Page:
During the Senate subcommittee hearing on high-skilled immigration reported in this month’s “Taken for Granted” column, Senator Chuck Grassley (R-Iowa) asked witness Ron Hira, professor of public policy at Rochester Institute of Technology in New York, to explain in writing for the record why his testimony differed from that of the other witnesses, especially Microsoft’s general council Brad Smith. Smith had argued that the United States suffers a shortage of technical talent. Hira denied that claim, stating instead that the current unemployment rate among holders of STEM (science, technology, engineering, and mathematics) degrees is unusually high.
Hira now has made available to Science Careers the 8-page written reply that he sent to Grassley, which considerably strengthens his testimony at the hearing. Smith’s argument, Hira wrote, depends on his assumption that economic “full-employment occurs with an unemployment rate of 5%.” Since college graduates currently have an unemployment rate of 4.4%, Smith “concludes that there’s a shortage” of such workers.
In reality, however, data from the past two decades indicate that “the unemployment rate for college graduates when the enconomy is at full-employment is approximately 2.2%, or half what it is currently,” Hira writes. “Typically, the national unemployment rate is slightly more than twice the unemployment rate for college graduates, whether the country is in recession or in recovery.” During the 2 years before the Great Recession began in 2008, “when the economy was doing well, the national unemployment rates were 4.6%, whereas the rates for college graduates were 2.0%.” This indicates an unemployment rate during full employment of “approximately 2.2%” for college graduates, and therefore that a “jobs recession” for degree holders currently exists, Hira concludes. At present, “there are too many skilled workers chasing too few jobs.”
Focusing specifically on computer and mathematical occupations, “a field where Mr. Smith argues there’s a shortage of workers,” Hira also finds “unemployment rates…much higher than we would expect at full-employment.” These two fields, which constitute “the largest of all STEM occupations,” suffered “unemployment rates of 5.2% in 2009 and 2010,…more than twice the levels at full-employment” based on historical data. In fact, in 2010, the unemployment rate for computer and mathematical workers exceeded that of all college graduates by half a percentage point. The unemployment rates for electrical and electronic engineers and for medical scientists in 2010 were 5.4% and 4.1%, respectively, Hira writes. Again, he finds that, instead of any “broad-based shortage” in these fields, “there are too few jobs for those skilled workers.”
After laying off 5,000 workers in 2009, Hira goes on, Microsoft has “an offer-acceptance rate [of] 93%, meaning that 93% of job applicants who were offered a position accepted it. A rate this high would indicate that Microsoft is experiencing little competition in attracting job candidates,” he states.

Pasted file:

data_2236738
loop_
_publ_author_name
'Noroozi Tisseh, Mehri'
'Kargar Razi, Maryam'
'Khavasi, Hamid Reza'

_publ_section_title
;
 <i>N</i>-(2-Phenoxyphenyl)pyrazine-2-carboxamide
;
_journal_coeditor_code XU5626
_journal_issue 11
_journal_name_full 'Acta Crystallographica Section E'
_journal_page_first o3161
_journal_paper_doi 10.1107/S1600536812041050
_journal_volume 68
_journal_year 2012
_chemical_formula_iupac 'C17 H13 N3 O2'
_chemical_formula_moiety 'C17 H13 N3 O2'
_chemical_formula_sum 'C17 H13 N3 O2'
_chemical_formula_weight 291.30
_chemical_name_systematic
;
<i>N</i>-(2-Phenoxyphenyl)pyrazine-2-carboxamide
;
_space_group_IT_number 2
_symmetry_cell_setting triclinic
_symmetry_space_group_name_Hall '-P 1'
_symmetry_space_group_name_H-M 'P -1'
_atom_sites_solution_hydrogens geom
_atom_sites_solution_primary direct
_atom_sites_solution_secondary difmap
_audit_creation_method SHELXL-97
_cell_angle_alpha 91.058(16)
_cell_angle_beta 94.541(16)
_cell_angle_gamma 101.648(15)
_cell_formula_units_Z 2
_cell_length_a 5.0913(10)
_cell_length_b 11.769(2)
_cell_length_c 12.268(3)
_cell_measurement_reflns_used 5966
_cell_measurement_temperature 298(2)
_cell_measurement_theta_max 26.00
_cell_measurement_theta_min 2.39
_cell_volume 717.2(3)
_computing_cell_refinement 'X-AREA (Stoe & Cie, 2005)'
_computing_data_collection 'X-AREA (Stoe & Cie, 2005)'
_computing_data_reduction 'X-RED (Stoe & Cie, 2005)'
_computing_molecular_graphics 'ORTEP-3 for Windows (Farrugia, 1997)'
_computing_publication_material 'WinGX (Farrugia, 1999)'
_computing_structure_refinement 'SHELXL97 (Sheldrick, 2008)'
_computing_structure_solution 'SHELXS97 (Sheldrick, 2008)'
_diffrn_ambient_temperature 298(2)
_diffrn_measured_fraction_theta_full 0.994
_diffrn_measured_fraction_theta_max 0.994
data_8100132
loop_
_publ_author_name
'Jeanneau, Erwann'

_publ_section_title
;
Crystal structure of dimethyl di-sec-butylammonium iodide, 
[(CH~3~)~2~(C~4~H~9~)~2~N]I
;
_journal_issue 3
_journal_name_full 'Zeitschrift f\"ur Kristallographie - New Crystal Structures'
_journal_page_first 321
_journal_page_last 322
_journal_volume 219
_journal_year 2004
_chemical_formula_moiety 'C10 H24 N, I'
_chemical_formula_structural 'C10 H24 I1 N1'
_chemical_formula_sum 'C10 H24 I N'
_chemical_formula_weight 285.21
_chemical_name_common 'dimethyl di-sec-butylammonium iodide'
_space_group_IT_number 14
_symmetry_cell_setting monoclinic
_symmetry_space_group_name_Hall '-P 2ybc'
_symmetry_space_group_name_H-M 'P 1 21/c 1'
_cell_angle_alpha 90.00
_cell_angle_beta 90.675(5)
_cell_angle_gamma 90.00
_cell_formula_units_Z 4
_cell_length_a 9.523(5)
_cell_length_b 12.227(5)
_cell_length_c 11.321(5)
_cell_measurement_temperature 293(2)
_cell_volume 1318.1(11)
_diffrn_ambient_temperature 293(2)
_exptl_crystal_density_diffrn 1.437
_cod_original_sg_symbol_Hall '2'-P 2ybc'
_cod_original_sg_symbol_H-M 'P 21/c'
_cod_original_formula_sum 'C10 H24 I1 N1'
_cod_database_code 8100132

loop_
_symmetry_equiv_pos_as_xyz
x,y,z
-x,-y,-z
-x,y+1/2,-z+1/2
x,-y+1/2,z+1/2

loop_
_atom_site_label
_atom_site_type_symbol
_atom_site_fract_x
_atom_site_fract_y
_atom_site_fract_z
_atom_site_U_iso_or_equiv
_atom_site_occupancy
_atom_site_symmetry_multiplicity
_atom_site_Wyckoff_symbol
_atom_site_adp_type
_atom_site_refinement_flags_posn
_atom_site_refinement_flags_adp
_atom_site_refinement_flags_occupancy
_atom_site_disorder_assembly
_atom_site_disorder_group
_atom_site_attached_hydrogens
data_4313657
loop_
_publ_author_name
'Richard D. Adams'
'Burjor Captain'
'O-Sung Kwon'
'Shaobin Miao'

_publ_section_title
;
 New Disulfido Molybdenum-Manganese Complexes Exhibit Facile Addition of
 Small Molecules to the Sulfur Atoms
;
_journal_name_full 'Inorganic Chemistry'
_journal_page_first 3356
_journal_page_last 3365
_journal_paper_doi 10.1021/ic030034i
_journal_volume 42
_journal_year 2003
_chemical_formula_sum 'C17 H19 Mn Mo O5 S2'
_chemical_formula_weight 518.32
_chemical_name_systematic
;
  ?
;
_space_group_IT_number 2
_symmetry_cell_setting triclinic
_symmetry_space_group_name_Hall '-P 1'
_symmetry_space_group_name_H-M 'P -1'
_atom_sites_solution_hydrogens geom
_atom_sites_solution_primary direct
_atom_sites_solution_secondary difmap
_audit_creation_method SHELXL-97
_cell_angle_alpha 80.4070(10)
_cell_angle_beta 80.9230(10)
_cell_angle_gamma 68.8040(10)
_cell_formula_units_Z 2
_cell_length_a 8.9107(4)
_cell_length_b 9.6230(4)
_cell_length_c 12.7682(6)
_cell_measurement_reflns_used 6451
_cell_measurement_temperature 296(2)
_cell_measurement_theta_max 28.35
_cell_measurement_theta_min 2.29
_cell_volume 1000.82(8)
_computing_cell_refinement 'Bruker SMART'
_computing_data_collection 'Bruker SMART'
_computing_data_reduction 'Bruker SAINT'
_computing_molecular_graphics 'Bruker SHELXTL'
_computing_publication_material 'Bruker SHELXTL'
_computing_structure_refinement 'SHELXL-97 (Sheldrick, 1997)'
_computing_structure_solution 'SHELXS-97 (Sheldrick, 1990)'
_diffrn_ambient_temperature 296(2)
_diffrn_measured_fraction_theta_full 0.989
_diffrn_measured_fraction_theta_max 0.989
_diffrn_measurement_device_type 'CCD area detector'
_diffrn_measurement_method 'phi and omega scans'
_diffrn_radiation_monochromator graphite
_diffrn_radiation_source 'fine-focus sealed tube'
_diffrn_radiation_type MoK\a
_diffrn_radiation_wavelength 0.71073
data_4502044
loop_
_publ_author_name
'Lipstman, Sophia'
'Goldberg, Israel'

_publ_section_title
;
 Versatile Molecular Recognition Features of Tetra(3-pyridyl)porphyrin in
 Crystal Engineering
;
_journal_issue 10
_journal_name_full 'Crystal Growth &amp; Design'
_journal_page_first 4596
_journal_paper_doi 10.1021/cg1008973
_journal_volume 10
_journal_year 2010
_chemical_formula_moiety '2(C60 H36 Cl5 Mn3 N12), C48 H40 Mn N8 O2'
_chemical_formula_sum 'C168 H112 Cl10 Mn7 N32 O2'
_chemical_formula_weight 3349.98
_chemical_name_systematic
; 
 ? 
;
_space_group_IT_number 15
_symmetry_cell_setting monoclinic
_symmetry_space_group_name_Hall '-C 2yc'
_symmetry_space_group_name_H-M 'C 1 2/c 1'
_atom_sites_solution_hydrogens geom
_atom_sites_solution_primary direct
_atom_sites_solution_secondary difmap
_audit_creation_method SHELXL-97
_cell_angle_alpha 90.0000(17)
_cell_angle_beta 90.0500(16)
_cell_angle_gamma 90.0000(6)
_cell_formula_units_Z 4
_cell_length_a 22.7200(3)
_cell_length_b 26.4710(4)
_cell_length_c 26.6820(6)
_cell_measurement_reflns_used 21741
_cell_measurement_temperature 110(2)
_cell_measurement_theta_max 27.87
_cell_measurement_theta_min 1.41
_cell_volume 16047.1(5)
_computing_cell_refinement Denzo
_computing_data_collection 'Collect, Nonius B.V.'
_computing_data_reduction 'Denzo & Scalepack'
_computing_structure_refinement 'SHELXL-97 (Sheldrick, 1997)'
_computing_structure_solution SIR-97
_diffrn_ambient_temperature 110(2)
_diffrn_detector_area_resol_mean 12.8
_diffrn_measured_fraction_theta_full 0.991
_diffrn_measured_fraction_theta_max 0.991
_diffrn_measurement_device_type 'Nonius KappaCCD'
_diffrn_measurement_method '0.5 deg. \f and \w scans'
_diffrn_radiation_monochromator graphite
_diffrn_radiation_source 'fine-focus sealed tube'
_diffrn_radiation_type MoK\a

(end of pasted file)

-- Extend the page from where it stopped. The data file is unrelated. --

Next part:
Hira next turned his attention to the claim advanced by Bob Greifeld of the NASDAQ OMX Group that each H-1B worker results in five additional new jobs. This oft-cited figure, Hira notes, comes from a 2008 study that is widely recognized among experts as having “numerous weaknesses” in methodology, most notably a skewed sample and inaccurate and misleading comparisons. Hira quoted an article by Harvard economist Richard Freeman in The Wall Street Journal stating that the study makes “all the scientific sense of cold fusion” and amounts to discovery of “the perpetual employment enhancement elixir.”
In fact, Hira reiterates, his own research shows that “on balance” the H-1B program “does more harm than good to the American labor market and for American workers….The typical H-1B worker has ordinary skills, skills that are no better than American workers who are currently unemployed or underemployed….In the worst cases American workers are being forced to train their foreign replacements as a condition of severance and eligibility for unemployment insurance.”
About proposals advocating “stapling a green card” to the diplomas of foreign STEM graduates and exempting these graduates from numerical limits on entry to the U.S., Hira noted that “given the current labor markets [and] high unemployment levels for STEM graduates, such [policies] would distort the normal functioning of the U.S. labor and education markets….This is likely to lead to a crowding out of American students from these programs.”
With the powerful incentive of a green card, many more students would apply from abroad and universities would not need to offer “financially attractive package[s] to induce American students” to enroll. “The labor market is likely to have a surplus of such workers, reducing wages, increasing unemployment, and sending a signal to American workers and students to avoid STEM job markets.” The overall effect would “induce the markets to supply foreign students and workers who substitute for, rather than complement, American STEM workers and students.”